Philippines President Rodrigo Duterte has said that he wants to end all mining operations in the country, following a landslide in the northern Cordillera Central Mountains, which killed 54 people.

Landslides swept the gold-rich region on the island of Luzon in the wake of super typhoon Mangkhut, which battered the island over the weekend. Damage from the storm is believed to have been exacerbated by widespread illegal small-scale mining operations, which have weakened the land and exposed miners to dangerous environments.

At least 30 people sought refuge in a mining bunkhouse owned by the Benguet Corporation during the landslides and were killed when they became trapped inside. A further 42 people from the mining town of Itogon, in the Benguet region, remain missing, prompting calls for less dangerous, or better-regulated, mining in the country.

“That mining thing has really contributed a lot of heartaches for the Filipino people,” said Duterte. “It is time for us, particularly the DENR [Department of Environment and Natural Resources], to take a second look, seriously now, regarding the dangers of open-pit mining.”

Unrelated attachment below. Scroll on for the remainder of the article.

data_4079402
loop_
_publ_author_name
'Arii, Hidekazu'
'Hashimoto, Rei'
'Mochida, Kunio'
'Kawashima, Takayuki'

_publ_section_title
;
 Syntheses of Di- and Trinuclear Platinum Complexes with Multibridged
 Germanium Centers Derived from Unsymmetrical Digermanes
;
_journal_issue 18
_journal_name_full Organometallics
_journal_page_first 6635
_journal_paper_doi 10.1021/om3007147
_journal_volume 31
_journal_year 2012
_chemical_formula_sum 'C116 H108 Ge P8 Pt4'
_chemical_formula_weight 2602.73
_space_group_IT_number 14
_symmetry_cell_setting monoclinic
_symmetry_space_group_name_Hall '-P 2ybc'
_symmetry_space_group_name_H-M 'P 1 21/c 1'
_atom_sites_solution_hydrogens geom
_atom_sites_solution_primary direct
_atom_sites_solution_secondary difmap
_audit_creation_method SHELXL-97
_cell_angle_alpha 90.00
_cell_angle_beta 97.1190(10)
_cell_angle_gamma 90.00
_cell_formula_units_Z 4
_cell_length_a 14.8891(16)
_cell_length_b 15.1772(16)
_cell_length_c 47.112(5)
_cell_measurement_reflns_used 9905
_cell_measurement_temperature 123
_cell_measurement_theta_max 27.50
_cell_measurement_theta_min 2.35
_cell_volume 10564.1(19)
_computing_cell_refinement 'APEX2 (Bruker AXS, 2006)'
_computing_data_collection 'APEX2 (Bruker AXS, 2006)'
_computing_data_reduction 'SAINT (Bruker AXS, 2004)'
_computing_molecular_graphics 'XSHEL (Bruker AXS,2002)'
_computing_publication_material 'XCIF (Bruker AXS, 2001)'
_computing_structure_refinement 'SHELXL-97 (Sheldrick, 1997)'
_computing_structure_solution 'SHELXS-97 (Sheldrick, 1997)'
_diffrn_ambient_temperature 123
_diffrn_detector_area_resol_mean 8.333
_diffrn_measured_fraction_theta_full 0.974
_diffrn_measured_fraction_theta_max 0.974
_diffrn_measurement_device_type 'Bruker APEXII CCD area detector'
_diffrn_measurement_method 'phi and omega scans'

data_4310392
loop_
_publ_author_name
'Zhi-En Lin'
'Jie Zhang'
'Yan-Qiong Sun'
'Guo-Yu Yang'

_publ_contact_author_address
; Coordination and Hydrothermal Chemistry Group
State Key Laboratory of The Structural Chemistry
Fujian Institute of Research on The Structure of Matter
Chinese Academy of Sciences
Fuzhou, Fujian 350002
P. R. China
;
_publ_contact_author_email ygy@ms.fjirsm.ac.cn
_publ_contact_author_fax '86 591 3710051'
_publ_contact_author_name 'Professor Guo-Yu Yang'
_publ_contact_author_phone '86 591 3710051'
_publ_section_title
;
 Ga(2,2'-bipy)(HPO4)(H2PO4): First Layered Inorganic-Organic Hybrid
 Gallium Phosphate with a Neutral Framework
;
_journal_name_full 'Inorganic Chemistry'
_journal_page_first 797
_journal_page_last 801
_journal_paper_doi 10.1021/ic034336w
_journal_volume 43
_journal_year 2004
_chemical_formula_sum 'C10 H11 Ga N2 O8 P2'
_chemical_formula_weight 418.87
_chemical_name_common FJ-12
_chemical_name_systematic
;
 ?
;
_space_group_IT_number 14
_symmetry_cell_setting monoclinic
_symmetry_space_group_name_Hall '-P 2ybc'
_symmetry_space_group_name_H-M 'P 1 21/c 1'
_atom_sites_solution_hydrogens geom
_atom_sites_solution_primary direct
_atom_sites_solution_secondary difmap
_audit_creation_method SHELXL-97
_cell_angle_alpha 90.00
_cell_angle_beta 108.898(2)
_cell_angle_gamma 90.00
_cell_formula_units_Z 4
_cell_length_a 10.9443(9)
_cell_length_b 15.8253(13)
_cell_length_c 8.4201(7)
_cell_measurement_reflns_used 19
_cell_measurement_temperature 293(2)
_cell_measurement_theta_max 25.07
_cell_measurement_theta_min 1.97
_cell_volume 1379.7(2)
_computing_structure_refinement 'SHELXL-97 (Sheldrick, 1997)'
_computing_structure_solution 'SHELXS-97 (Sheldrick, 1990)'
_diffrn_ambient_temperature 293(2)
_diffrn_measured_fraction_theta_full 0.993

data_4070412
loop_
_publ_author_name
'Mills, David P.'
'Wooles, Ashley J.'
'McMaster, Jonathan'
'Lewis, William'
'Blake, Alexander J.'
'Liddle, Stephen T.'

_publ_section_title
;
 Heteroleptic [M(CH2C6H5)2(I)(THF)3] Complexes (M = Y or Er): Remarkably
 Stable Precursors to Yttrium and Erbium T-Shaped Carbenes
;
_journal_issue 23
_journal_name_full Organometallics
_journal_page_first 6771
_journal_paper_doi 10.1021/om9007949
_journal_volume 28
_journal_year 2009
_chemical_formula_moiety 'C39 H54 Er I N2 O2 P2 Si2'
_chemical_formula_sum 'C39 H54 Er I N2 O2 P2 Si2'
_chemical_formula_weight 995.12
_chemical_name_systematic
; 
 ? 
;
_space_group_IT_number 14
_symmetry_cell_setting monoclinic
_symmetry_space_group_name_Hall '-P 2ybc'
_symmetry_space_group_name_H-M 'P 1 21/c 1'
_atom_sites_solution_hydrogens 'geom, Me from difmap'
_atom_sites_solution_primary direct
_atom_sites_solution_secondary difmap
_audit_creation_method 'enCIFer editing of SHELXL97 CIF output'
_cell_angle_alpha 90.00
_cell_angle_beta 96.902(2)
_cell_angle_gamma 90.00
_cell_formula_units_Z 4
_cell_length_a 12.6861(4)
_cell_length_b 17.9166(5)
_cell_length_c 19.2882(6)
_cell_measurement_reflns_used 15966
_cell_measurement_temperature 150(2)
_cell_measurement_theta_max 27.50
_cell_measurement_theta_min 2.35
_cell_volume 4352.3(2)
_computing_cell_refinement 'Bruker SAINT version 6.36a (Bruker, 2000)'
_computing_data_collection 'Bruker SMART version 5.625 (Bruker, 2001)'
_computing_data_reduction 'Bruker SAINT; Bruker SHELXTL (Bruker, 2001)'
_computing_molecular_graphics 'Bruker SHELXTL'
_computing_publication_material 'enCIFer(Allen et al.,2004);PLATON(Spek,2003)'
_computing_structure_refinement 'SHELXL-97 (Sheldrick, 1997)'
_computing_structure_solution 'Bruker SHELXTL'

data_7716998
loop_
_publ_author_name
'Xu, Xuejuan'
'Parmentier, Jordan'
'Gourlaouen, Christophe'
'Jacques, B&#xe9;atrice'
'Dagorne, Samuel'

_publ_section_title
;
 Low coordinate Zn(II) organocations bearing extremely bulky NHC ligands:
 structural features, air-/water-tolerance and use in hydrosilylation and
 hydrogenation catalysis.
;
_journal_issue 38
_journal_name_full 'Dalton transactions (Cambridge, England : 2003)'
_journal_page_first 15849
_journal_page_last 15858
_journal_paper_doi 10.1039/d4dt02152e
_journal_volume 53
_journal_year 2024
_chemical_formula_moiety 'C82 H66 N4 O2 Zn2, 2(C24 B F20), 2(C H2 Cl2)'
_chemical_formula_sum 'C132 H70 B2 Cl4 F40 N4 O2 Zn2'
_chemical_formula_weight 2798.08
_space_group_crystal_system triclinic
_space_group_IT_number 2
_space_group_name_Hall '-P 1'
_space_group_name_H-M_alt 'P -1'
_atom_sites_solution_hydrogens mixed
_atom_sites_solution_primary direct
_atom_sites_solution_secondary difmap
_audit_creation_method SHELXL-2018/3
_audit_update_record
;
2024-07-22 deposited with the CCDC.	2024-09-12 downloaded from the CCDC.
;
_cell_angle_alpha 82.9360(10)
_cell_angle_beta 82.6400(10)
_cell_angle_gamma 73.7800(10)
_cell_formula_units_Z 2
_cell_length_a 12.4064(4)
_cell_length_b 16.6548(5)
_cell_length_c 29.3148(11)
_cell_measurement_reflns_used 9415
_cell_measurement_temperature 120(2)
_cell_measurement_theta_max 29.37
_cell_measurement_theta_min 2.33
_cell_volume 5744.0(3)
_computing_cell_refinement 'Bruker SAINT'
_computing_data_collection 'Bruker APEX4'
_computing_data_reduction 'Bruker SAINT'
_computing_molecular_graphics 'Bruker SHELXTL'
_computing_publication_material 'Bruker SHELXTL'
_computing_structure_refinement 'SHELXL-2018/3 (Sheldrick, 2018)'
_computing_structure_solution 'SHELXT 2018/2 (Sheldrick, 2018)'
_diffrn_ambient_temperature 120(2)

While mining accounts for less than 1% of the Philippines’ GDP, the country is the world’s second-largest supplier of nickel ore, and just 3% of land identified as containing large mineral reserves are being mined, leading many to argue in favour of an expansion of the country’s mining operations to maximise profits. Itogon mayor Victorio Palangdan urged the government not to close operations in the region, arguing that no mining permits have been awarded in the area beyond land owned by the Benguet Corporation, so there are no more miners to protect.

However, the government has moved in the opposite direction; up to 70% of small-scale mining in the Philippines is conducted illegally, so there are fears that mining operations beyond the knowledge and regulation of the government could exist in Benguet. DENR secretary Roy Cimatu ordered an end to all small-scale mining in Benguet.

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“I officially ordered cease and desist of illegal small-scale mining operations in the whole of Cordillera Administrative Region,” said Cimatu. “By virtue of what happened, I am revoking those permits, effective today.”

The decision follows a DENR review conducted in August, which found that half of the country’s mining companies were of an unacceptable standard and would be closed or have their operations suspended. While it was unclear how the government would deal with companies which were not of a satisfactory standard, the recent disaster has prompted a response from Cimatu.

Mining Technology’s Mining Safety content is supported by USA mining safety specialists Carroll Technologies Group.